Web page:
We cannot help but contrast their attitude with those of their counterparts who have put their political careers at risk in their swift condemnation of the quit order. Make no mistake about it, the ultimatum handed out to Igbos to vacate the north by was wrong, and it needs to be said in plain language. But then, so is the hate speech by the likes of Nnamdi Kanu and Ralph Uwazuirike and their methods.

It is within the same context that the unfortunate call for the eviction of Igbos from the North must be situated as unpleasant and dangerous as it is. What I found very troubling was the belated reaction of the mainstream media who seem to have discovered that there could be limits to the freedom of speech. They appeared unperturbed for all the period that Nnamdi Kanu not only assaulted the sensibilities of other ethnic groups in Nigeria, but openly called for the dismemberment of the Nigerian federation by any means necessary, including violence!

The southeast elders including the apex Igbo socio-cultural group also failed or refused to call him to order even when his actions openly violated his bail conditions. He has emerged as a cult figure and rallying point for open rebellion. The governors and Senators from the Southeast lined up for photo opportunities with him and failed to rebuke him even when the ‘sit at home order’ by the IPOB and MASSOB violated the rights of the Igbo and non-Igbo residents of the Southeast to free movement.

It was only after the threat from Kaduna that the media appeared to have rediscovered its solemn responsibilities to the republic, but even so, their grudging condemnation of MASSOB and IPOB – which it must be stressed came only after the reaction of northern leaders to the quit notice - was done almost apologetically.

Even so, I completely disagree with the views of Simon Kolawale in his column for Thisday last weekend where he claimed the impotence of Igbo leaders in the face of the activities of IPOB and MASSOB could be compared to the fear of Northern Leaders in their refusal to oppose the imposition of Sharia law in some northern states some years ago.

With due respect to Kolawole, there is nothing religious in the activities of IPOB and MASSOB despite the late conversion of Kanu to Judaism. A great majority of the Igbos of the Southeast are still Catholics whose Bishops and Cardinals relate closely with the Vatican.  Pope Francis has also demonstrated his aversion to violence and oppression. He, more than any other Pope before him, has done more in his travels to bring about mutual understanding between the world’s two major faiths.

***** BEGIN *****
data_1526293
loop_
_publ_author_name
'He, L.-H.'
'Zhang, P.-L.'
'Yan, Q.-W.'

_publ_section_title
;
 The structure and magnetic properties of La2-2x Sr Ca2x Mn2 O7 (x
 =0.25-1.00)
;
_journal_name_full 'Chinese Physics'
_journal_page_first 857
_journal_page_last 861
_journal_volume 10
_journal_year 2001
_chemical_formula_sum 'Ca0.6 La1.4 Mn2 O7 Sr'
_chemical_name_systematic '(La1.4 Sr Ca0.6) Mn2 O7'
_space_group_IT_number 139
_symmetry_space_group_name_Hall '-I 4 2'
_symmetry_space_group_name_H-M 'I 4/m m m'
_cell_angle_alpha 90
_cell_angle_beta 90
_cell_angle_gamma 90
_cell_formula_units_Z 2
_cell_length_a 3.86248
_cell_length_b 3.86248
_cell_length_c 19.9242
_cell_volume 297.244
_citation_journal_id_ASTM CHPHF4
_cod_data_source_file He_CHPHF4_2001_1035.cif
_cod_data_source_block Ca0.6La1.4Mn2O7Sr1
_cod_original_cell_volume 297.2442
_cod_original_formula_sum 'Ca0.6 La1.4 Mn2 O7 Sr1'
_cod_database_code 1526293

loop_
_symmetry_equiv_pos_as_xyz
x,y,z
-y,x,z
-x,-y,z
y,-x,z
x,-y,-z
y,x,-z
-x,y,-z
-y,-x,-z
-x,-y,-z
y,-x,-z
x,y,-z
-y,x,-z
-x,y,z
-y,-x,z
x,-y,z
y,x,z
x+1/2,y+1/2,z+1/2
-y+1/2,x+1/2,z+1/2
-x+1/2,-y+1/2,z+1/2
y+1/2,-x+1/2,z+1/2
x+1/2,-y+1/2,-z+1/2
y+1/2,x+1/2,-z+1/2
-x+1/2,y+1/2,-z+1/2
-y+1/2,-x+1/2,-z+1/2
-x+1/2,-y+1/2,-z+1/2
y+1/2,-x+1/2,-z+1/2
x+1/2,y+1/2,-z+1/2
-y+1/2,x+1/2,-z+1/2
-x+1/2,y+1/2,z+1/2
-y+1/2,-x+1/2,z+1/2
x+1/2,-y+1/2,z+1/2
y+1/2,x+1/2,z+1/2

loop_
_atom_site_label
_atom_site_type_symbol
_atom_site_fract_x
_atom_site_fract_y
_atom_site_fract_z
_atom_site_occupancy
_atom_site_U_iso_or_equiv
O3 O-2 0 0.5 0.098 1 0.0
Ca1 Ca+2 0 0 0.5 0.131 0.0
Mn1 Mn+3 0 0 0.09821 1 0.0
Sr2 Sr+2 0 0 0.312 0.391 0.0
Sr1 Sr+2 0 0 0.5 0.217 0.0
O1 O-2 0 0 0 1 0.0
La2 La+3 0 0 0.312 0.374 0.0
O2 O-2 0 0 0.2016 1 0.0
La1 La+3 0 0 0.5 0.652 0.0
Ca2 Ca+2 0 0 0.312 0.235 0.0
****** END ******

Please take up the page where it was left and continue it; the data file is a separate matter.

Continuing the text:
But even if there is something divine in the appeal for Biafra, its last prophet, the late Odumegwu Ojukwu, openly recanted, and rejected its doctrine years before his demise. And, in one of his last sermons, Ojukwu even warned that it would amount to a calamitous mistake for anyone to attempt the resurrection of Biafra given the enormous suffering it impacted on Nigerians from both sides.

In such a volatile situation pregnant with intolerance, hypocrisy and grandstanding, arresting the so-called association of northern youths could be counter-productive especially since nothing was done to contain the idiocy and reprehensible message of IPOB and MASSOB all these while. While the quit order itself is indefensible, it must also be recognized that northern youths have claimed it was not a call for violence, rather an effort to aid the rapid actualization of the Biafra craved by its sponsors!  Sadly, that is what Nigeria has been reduced to and the security agencies need to thread with caution.

Going by what is happening presently on the dangerous space called the social media, next to good governance that could provide the desired social infrastructure and jobs for the teeming millions for our unemployed youth, what is urgently required are strong laws to prohibit hate speech in whatever guise.

It was the lacuna created by the seeming impotence of our legal system, and the manner it reacted to the provocation of MASSOB and IPOB that was crudely exploited and resulted in the franchising of ultimatums and quit notices. Anyone who denies that is being economical with the truth.